Farley Weiss

When the Olympic spirit was extinguished

The murder of 11 Israeli athletes during the 1972 Olympics remains one of the most notorious terrorist attacks in history. Little-known and always-ignored is the fact that the financier of the attack is the current president of the Palestinian Authority, Mahmoud Abbas. Abbas, unrepentant, has never expressed remorse or sorrow for his involvement in this shocking mass murder. Abbas was never tried nor ever punished. And he still stands unapologetic. Why should he not? Certainly, he has no incentive to do so, particularly because the Palestinian Authority is again allowed to field an Olympic team – as they have for twenty years. Well, it was never required of them. Nor was there a demand that they pay any reparations to the victims’ families.

On all levels, it is quite simply outrageous that the Palestinian Authority is allowed to again field a team in the Summer Olympics, a gathering every four years that is ostensibly conducted in the “true spirit of sportsmanship.”

Four years ago the families of the 11 Israeli athletes were denied a request for the Olympics to honor the memory of the victims with a short moment of silence. It was not the first rejection of such a request. Jibril Rajoub, president of the Palestinian Olympic Committee, sent a letter to then-IOC President Jacques Rogge praising his decision to turn down the moment of silence. Rajoub wrote: “Sport is a bridge for love, unification and for spreading peace among the nations. It must not be a cause for divisiveness and for the spreading of racism.” According to Rajoub any such tribute would be tantamount to spreading racism.  Where is the condemnation of the world over such an outlandish statement? Rajoub is still the head of the Palestinian Authority Olympic Committee.

The International Olympic Committee (IOC), for the first time, is taking steps to officially recognize the murder of the 11 Israeli Athletes at the Olympics in Brazil. The IOC will dedicate a memorial stone, describing the 1972 terrorism, in the center of the Olympic Village in Rio de Janeiro. The large stone that will commemorate the victims will display also a smaller stone on top, to symbolize Jewish mourning. The stone will be brought to the next Summer Olympics in Tokyo in 2020. There will be an additional Olympic ceremony for the Israeli victims that will be conducted under Jewish auspices in Brazil on August 14. The IOC will have a “moment of reflection” during the closing ceremony where it is hoped that IOC President Thomas Bach may read the names of those who lost their lives at the Olympics, which would of course include the 11 Israeli athletes. Moreover, for the first time the IOC is supporting a memorial at the former Olympic Village in Munich to the 11 Israeli athletes. These steps are long overdue and are only happening due to the leadership and tenacity of the victims’ families.

It is not expected that PA President Mahmoud Abbas will attend any of these events. Why would he, when only a few years ago he lauded Abu Daoud, the last living Palestinian Arab terrorist who personally perpetrated the attack in 1972. Abbas’ official telegram, sent in 2010 shortly after Daoud’s death, called him “one of the prominent leaders of the Fatah movement.” He continued his praise of the man who “lived a life filled with the struggle, devoted effort, and the enormous sacrifice of the deceased for the sake of the legitimate problem of his people, in many spheres.” And finally: “He was at the forefront on every battlefield, with the aim of defending the [Palestinian] revolution. What a wonderful brother, companion, tough and stubborn, relentless fighter.” Daoud himself years earlier wrote a book about the Olympic attack in which he described how Abbas kissed him on the forehead and wished him luck before the Munich attack. Ironically, Daoud could not understand how Abbas was now treated as a respected head of state.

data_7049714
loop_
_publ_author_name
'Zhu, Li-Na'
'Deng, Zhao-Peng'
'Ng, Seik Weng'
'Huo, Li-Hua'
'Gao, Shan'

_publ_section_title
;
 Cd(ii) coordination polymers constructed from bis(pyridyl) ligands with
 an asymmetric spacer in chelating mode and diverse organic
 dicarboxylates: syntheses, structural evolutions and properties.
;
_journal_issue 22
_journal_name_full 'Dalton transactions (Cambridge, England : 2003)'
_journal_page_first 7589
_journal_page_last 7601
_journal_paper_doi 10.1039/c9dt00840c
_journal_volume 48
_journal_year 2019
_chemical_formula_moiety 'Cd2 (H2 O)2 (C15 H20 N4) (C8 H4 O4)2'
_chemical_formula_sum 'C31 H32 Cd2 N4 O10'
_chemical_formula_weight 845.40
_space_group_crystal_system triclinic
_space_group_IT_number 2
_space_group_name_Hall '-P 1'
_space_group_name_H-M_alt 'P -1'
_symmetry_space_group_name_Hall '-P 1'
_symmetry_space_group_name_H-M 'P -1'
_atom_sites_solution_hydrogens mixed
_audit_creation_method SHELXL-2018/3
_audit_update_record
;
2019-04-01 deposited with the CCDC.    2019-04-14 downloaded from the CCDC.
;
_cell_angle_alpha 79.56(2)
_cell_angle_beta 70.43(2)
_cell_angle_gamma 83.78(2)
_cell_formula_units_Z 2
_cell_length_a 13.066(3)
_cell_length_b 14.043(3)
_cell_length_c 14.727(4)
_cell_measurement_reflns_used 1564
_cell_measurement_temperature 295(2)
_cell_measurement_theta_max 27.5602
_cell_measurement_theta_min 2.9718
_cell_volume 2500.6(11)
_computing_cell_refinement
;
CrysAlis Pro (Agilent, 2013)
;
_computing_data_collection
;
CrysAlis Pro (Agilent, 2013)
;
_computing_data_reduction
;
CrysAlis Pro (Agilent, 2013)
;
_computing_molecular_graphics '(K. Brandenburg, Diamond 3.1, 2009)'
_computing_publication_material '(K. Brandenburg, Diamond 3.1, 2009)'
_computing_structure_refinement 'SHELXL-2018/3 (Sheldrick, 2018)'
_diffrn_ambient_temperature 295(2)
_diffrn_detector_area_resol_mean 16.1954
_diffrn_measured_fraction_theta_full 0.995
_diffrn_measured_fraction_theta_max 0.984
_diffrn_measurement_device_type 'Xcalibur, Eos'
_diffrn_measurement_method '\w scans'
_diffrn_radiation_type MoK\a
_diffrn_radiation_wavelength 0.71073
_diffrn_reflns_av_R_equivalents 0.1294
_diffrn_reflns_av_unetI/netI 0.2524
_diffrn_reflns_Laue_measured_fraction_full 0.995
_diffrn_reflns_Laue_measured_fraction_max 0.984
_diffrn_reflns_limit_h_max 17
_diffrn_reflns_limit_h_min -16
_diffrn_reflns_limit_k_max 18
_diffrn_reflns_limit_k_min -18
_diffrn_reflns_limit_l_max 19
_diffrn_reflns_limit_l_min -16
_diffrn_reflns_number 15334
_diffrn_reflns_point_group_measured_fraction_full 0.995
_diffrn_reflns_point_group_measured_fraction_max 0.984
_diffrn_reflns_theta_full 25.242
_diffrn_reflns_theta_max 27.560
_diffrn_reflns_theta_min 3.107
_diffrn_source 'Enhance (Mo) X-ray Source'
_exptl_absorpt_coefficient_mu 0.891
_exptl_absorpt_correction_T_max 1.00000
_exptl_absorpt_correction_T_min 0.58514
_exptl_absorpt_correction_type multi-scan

There is a famous saying in the Talmud that he who is merciful to the cruel will in turn be cruel to the merciful. Barring the Palestinian Authority from fielding an Olympic team is the moral and proper thing to do. Making it a requirement that they need to condemn the generation-old Olympic Munich massacre, and pay reparations to the victims, before being able to participate would be considered a reasonable requirement. And yet, even such a trivial requirement is not made. Instead, the Palestinian Authority is allowed to field an Olympic team while still proudly being led by the unapologetic financier of the Olympic Munich massacre.

The fight against terrorism will only be won when there are consequences for engaging in terrorism. The failure to hold the Palestinian Authority to even minimal standards of human decency is why terrorism continues within their midst. In keeping with the Olympic spirit that is often spoken about, it seems only right that we start to follow moral principles and standards. Understandably, the expectation that such principles and standards be enforced seems little to ask if we are to ever win the battle against such evil.

About the Author
Farley Weiss is the president of the National Council of Young Israel, a member of the Conference of Presidents that represents around 25,000 Orthodox Jewish families and around 130 synagogues across America, the president of the intellectual property law firm of Weiss & Moy, P.C. with offices in Scottsdale, AZ, Boca Raton, FL, and Las Vegas, NV. He has authored opeds in the Arizona Republic, The Jerusalem Post, The Forward, and Hamodia, and has spoken around the country on political issues affecting Israel and American Jewry.
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